A large group of scientists from the USA and China have published exciting new observations about the sickling process in The Journal of Clinical Investigation, which may well have important treatment implications for patients with sickle cell disease.
The fundamental problem in sickle cell disease is the coming together of sickle haemoglobin molecules, within red blood cells, to form tactoids. These long, rigid, crystal-like structures distort the shape of the red cell, result in obstruction to blood flow or vaso-occlusion and cause anaemia, due to a shortened red cell lifespan. The process of sickling, what initiates it and what controls it, is poorly understood. In a previous blog (03/06/14: Update on Clinical Trials in Sickle Cell Disease) I discussed a drug called Aes-103, currently in clinical trial, which interferes with the sickling process by stabilising sickle haemoglobin in a high oxygen affinity state. Whether this drug will be effective in clinical practice remains to be seen; all previous attempts to use drugs to block the sickling process have failed. This current research identifies a new, previously unknown, biochemical pathway, which promotes sickling and sickle cell related tissue damage, and which may be amenable to therapeutic manipulation.
The researchers used a process called metabolomic screening to look at thousands of chemicals within red cells from patients with sickle cell disease, and then compared them with the same chemicals from individuals with normal blood. They focused on a particular chemical called sphingosine-1-phosphate (S1P), which they found was present in high concentrations in all red cells, but which was increased to very high levels in the red cells and blood of patients with sickle cell disease. What all of this S1P inside red cells is doing is not clear but, in other parts of the body, it is known to be an important chemical involved in a variety of biological processes, including inflammation, blood vessel growth, damage to the lining of blood vessels and blood clotting. Inside red cells S1P is produced by an enzyme called sphingosine kinase 1 (SPHK1); the researchers found that the activity of this enzyme is greatly increased in sickle red cells accounting for the very high levels of S1P. They were able to manipulate the levels of S1P using a new drug, which is a potent inhibitor of the enzyme SPHK1, called PF-543.
Using a strain of mice, which have been genetically engineered so that they have sickle cell disease, the scientists found that treatment of the mice with PF-543 significantly reduced levels of S1P and, to their surprise, they found that this was also associated with an improvement in the appearance and shape of the red cells in the blood of the mice. Further work showed that treatment with PF-543 resulted in reduced red cell sickling, reduced haemolysis with improved anaemia and a reduced white cell count, reflecting an anti-inflammatory effect. As a result of these changes the sickle cell mice were healthier, there was less tissue and organ damage and they survived longer, even if exposed to low oxygen levels, which would normally cause extensive, fatal sickling. The scientists confirmed these unexpected findings using a different technique, in which they de-activated, or knocked-out, the gene making the enzyme SPHK1, in chimeric mice with sickle cell disease, using a lentivirus. These knock-out mice were also healthier with less sickle cell related tissue and organ damage.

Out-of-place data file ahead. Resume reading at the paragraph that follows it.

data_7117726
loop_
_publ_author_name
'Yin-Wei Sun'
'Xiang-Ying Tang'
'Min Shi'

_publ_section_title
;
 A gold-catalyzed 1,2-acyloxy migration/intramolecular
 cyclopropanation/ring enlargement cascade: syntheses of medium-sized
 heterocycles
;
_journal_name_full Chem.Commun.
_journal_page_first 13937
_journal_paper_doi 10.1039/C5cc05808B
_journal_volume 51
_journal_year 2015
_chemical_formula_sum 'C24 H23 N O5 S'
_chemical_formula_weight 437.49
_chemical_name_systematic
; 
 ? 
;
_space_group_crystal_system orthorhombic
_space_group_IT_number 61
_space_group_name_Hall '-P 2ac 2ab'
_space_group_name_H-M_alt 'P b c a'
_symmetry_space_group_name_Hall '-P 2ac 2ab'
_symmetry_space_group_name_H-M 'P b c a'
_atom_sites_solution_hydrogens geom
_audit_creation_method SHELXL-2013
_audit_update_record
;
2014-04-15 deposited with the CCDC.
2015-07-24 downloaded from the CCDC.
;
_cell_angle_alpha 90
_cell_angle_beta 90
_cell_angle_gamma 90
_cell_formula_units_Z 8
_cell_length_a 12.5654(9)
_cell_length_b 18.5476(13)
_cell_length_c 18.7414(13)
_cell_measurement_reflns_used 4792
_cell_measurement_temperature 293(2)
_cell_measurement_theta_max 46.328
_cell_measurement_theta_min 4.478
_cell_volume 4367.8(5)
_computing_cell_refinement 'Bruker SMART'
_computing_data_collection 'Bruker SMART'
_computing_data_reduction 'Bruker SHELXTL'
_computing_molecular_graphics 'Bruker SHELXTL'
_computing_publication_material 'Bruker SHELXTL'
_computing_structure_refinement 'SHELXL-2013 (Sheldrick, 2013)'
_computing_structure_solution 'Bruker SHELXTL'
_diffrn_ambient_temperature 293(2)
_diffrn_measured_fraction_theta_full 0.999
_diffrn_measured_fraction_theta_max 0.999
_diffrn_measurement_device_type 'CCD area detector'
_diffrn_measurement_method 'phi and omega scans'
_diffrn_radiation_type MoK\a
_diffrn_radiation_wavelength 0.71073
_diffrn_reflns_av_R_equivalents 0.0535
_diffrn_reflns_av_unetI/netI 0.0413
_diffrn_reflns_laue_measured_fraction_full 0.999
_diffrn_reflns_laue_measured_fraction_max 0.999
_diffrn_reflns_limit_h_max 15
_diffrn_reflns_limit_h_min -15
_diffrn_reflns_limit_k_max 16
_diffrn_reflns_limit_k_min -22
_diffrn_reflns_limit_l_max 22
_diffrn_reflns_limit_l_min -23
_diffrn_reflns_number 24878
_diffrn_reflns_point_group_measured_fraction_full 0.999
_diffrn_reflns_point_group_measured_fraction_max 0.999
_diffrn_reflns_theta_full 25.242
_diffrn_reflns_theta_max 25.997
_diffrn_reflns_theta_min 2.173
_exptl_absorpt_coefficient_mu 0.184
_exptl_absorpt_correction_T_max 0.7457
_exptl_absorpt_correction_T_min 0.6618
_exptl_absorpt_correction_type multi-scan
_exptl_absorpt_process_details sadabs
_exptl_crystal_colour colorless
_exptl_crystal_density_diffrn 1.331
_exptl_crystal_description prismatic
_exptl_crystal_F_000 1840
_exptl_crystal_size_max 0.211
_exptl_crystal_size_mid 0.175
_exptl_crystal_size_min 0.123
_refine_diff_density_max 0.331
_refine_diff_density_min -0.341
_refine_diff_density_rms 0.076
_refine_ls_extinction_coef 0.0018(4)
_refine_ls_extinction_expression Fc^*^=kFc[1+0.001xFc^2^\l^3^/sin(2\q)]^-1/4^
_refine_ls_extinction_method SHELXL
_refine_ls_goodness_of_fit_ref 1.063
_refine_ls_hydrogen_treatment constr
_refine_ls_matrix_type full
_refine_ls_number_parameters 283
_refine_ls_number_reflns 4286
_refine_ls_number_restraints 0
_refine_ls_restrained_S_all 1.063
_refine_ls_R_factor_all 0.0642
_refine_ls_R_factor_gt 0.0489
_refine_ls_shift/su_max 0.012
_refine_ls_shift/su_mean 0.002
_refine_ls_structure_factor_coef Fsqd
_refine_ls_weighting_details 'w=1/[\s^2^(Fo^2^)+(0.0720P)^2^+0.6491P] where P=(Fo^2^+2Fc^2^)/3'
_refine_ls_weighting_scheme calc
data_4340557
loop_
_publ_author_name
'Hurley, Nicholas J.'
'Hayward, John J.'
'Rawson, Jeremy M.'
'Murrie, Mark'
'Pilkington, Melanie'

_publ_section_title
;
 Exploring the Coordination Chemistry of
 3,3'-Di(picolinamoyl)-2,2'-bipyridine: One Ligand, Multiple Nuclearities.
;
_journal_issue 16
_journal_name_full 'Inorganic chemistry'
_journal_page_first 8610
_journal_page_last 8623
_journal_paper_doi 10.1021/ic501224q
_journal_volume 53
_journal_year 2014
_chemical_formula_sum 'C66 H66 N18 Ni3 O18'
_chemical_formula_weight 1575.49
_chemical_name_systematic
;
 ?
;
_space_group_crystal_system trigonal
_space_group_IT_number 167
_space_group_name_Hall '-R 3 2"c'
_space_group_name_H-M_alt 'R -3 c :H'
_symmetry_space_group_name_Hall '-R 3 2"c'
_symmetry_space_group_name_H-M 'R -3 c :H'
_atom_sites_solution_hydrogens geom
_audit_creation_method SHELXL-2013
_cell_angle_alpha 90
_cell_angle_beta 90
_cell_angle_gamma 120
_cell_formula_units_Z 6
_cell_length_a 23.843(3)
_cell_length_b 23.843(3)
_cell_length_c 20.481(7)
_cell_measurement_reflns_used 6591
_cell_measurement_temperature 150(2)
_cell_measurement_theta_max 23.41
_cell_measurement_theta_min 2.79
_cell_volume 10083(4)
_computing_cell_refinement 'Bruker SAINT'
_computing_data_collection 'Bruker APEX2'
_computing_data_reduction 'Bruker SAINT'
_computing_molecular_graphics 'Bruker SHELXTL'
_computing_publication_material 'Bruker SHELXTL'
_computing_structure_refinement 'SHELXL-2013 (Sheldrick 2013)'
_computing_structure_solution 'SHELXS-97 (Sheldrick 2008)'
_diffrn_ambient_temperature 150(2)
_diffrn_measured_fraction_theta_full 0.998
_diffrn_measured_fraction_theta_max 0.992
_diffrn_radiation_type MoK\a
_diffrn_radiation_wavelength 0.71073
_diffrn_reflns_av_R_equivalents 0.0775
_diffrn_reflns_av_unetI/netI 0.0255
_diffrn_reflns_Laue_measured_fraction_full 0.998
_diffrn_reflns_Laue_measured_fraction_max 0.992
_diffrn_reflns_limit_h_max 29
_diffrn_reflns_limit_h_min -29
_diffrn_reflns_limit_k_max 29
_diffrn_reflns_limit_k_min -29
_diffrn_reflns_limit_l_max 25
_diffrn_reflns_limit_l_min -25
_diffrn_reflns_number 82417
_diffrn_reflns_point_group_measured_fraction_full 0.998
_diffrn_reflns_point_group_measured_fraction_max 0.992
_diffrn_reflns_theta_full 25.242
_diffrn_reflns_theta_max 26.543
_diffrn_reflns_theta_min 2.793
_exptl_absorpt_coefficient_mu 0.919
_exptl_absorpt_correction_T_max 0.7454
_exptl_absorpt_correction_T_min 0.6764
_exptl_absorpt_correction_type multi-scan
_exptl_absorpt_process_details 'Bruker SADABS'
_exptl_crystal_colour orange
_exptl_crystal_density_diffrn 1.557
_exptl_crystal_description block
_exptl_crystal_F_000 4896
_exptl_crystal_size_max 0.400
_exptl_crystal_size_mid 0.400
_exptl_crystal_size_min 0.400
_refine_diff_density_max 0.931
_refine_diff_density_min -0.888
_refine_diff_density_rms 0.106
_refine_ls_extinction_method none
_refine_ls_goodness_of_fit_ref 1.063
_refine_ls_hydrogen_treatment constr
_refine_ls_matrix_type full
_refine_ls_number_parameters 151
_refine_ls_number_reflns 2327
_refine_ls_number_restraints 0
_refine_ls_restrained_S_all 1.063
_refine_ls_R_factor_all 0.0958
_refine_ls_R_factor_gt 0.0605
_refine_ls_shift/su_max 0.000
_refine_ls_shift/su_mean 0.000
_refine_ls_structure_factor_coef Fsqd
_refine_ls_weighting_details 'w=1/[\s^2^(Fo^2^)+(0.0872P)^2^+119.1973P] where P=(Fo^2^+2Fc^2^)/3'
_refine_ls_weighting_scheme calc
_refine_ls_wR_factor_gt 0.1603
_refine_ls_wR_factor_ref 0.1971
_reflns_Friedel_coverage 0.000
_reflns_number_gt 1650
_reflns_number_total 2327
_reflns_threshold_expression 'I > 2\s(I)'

But is this relevant to patients with sickle cell disease? There is no reason to think that human sickle cell disease is any different to the condition in the mice. The researchers found that S1P and SPHK1 are also present at very high concentrations in patients with sickle cell disease and, in the test tube at least, treatment of human sickle red cells with the enzyme inhibitor, PF-543, reduced the amount of sickling which occurred if the red cells were exposed to low levels of oxygen, results similar to those found in sickle cell mice.
On the basis of these results the authors think that S1P is a key, previously unknown, chemical, which promotes sickling by acting within the red cell on sickle haemoglobin. The high levels of S1P are due to activation of the enzyme, SPHK1, probably by low levels of oxygen, which are commonly found in patients with sickle cell disease, explaining the very high levels found in the disease. Blocking the activity of this enzyme has a dramatic effect, it reduces the level of S1P and alleviates many of the consequences of red cell sickling. These observations open up the possibility of potential treatments for sickle cell disease in the future, by manipulating this new biochemical pathway. It is important now to understand how exactly S1P interacts with sickle haemoglobin to cause increased sickling and whether the enzyme inhibitor PF-543 can safely and effectively be given to patients with sickle cell.
Elevated sphingosine-1-phosphate promotes sickling and sickle cell disease progression. Journal of Clinical Investigation 2014; volume 124, pages 2750-2761.